COVID vaccines are a safe way to reduce the chance that SARS-CoV-2 will put you in the hospital and are an important part of the public health campaign against the pandemic. Yet in the United States, there is much controversy and outright anger over efforts to expand vaccine use, and a significant portion of the population appears to be avoiding vaccinations. For political reasons.
The extreme polarization of American politics has not gone away, and the controversy is evident New in the minds of some politicians, so it is easy to expect that vaccine hesitancy will not go away. But an international survey of covid vaccine attitudes suggests that the US has seen a big boost in covid vaccine adoption and now has similar attitudes to other western democracies. Elsewhere in the world, the survey reveals clear regional patterns in vaccine uptake, although there are differences everywhere.
In 2020, the survey began as a series of questions about whether people would want to receive vaccines once they became available. In the intervening years, survey takers have added more countries (now up to 23) and changed the questions to account for vaccine availability, the addition of boosters and the development of treatments for Covid-19. The survey involved 1,000 participants in all 23 countries, generally reflecting the country’s population.
The survey focuses on so-called vaccine hesitancy, which is defined as not wanting to get a dose if or when a dose is available. Questions about boosters took the same form, but were specific to those who had already received the vaccines.
Overall, the news is good. Globally, average vaccine hesitancy has decreased with each survey edition and is now more than 20 percent. That’s right where America finds itself right now, with less than 20 percent indicating they didn’t get the first shot. (This appears similar to the percentage who have had at least one shot calculated from CDC data.)
This makes the United States more typical of its peer group of Western democracies, which are in the 15-20 percent vaccine-hesitancy range. Spain is on the low side at 10 percent reluctance, but rates rise as you move eastward across Europe, with Sweden and Germany above 20 percent. Poland has the highest rate of reluctance among European democracies, at 36 percent, perhaps influenced by neighboring Russia, where reluctance approaches 40 percent. The U.S. is now typical of this group, with a nearly 20 percent increase in those reported to have been vaccinated in the past year alone.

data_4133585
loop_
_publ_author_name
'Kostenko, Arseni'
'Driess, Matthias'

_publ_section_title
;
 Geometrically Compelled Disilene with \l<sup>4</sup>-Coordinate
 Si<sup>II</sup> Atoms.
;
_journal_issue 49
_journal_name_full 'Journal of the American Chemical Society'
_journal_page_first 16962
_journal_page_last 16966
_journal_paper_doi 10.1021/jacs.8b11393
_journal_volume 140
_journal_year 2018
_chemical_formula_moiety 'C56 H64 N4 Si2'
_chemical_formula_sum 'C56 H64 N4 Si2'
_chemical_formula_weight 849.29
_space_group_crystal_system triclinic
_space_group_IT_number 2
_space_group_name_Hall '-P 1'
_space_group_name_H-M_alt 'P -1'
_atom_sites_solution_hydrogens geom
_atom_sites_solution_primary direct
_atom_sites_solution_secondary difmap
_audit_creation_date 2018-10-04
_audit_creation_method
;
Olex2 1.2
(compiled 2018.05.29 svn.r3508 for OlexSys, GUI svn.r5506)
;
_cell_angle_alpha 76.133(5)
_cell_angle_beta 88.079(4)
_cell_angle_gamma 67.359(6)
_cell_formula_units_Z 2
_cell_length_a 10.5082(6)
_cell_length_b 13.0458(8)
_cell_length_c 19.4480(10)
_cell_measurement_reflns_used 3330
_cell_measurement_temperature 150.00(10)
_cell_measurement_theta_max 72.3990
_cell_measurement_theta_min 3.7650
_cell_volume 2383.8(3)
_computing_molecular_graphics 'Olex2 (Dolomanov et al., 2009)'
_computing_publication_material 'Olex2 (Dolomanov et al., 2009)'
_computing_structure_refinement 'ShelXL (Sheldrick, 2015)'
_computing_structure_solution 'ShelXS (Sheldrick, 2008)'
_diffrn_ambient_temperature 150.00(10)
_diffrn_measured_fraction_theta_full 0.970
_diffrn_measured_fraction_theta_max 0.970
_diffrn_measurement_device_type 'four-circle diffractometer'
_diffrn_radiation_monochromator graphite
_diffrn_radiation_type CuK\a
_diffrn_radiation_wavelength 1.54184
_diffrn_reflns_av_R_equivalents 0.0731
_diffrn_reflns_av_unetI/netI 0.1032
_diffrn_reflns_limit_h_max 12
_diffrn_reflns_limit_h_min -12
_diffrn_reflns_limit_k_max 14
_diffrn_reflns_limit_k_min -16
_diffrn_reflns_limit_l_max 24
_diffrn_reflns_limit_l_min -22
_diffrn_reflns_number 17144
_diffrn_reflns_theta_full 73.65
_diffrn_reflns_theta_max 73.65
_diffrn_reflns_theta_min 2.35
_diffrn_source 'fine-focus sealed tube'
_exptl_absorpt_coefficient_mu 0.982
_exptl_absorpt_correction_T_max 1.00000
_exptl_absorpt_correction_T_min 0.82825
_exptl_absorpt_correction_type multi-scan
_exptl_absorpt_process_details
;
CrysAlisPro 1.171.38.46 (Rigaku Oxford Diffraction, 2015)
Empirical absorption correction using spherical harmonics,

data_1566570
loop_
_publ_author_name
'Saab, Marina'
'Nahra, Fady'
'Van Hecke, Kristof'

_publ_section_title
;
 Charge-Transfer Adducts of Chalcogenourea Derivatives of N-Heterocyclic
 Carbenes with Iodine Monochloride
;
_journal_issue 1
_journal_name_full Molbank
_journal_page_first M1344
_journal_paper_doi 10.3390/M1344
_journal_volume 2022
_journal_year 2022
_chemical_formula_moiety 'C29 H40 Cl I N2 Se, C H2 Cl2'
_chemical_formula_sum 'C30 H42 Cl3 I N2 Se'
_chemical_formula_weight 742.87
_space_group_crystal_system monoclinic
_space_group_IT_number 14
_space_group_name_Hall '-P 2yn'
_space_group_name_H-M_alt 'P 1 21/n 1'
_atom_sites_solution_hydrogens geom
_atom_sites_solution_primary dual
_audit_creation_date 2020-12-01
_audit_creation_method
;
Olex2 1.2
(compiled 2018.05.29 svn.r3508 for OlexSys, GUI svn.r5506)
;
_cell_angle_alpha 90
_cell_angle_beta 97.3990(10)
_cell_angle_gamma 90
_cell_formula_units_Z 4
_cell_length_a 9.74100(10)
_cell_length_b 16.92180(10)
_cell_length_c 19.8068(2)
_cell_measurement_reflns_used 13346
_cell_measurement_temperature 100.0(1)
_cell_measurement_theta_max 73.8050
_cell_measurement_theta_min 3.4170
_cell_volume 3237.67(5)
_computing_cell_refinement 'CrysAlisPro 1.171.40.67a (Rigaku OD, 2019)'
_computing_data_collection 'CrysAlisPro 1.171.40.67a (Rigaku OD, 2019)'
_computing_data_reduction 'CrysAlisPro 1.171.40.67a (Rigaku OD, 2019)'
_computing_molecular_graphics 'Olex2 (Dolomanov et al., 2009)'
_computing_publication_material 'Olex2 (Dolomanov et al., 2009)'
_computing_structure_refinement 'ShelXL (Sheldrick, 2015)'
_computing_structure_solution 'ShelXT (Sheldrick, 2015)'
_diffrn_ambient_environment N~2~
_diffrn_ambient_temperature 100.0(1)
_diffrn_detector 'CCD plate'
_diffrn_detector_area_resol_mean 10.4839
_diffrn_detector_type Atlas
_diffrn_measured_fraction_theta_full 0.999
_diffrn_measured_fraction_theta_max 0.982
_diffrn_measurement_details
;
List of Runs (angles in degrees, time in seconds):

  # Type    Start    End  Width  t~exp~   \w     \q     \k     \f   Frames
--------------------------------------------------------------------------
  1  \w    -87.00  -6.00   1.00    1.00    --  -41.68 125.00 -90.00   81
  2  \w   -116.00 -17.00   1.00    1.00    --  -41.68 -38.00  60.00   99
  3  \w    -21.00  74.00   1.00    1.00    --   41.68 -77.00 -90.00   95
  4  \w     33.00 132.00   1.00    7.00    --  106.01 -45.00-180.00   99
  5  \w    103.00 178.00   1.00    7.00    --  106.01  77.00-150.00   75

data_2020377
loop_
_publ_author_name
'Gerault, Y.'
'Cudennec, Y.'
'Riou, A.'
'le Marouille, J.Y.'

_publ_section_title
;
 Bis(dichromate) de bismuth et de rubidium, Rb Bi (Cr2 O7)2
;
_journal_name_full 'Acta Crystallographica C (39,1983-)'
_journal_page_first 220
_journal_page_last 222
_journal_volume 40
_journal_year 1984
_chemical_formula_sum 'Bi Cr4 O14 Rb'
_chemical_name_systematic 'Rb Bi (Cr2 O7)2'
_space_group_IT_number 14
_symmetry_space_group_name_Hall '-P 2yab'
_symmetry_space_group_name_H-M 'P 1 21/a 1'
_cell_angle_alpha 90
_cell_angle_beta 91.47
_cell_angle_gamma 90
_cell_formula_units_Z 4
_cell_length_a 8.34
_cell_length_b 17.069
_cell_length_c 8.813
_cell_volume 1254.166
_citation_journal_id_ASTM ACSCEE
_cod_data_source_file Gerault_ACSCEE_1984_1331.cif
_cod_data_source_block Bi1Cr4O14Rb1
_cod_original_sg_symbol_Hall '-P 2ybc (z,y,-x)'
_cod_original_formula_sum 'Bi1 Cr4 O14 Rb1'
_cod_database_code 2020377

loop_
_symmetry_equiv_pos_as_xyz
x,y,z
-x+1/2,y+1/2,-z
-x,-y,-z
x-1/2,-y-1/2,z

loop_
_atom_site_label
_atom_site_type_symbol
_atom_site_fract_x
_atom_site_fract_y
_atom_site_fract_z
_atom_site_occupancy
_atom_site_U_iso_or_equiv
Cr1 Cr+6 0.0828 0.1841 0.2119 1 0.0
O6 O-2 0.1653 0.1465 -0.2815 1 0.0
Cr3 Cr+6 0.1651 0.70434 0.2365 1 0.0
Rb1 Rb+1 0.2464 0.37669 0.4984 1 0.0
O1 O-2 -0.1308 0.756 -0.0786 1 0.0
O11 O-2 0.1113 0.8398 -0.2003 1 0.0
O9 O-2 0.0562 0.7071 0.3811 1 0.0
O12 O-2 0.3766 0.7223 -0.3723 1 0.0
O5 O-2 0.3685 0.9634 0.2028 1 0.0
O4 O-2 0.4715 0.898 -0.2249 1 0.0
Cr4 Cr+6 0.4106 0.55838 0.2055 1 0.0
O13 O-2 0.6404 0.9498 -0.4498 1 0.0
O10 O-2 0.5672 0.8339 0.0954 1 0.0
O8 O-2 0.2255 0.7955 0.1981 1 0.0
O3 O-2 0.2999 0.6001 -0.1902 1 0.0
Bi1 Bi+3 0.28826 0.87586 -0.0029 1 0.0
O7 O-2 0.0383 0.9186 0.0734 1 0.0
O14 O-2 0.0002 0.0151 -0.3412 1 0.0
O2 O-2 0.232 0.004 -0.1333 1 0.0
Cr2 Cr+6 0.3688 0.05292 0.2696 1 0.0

There is no clear pattern when it comes to boosters. France, where vaccine reluctance was less than 20 percent, saw booster reluctance at more than 25 percent, while Germany saw booster reluctance at just 11 percent. So, although local factors seem to be more important here, it is clear that any message that works for vaccinees cannot automatically be expected to trickle down to boosters.
Spread across the globe
The rest of the world is relatively underrepresented, and countries within it often highlight the exceptions. For example, in South American countries (Brazil, Ecuador and Peru) vaccine reluctance is around 10 percent, while further north in Mexico, reluctance more than doubles to 26 percent. Acceptance was highest in East and South Asia (from 11 percent reluctance in South Korea to less than 2 percent in India), whereas it was much lower in African countries, with Nigeria, at almost 30 percent reluctance.
Notably, South Africa saw a 20 percent drop in vaccine uptake—the largest in the survey—and more than half of its population now expresses vaccine reluctance. South Korea is also unusual in that, despite high vaccine acceptance, 27 percent of participants report hesitation about boosters, second only to Russia.
It is important to note that in many countries with low GDP, people still answer the question without the option to be vaccinated. More equitable vaccine access may allow more people in these countries to receive vaccines despite their reluctance. Elsewhere, other research has identified vaccine misinformation, low education levels, and mistrust of science and government as factors driving reluctance.
Medical education appears to be particularly effective in vaccine acceptance, with only 4.6 percent of health care workers expressing reluctance—and that number is still falling.
Another thing that comes up with familiarity is parents’ willingness to vaccinate their children. Globally, this has risen slightly and is now approximately 70 percent.
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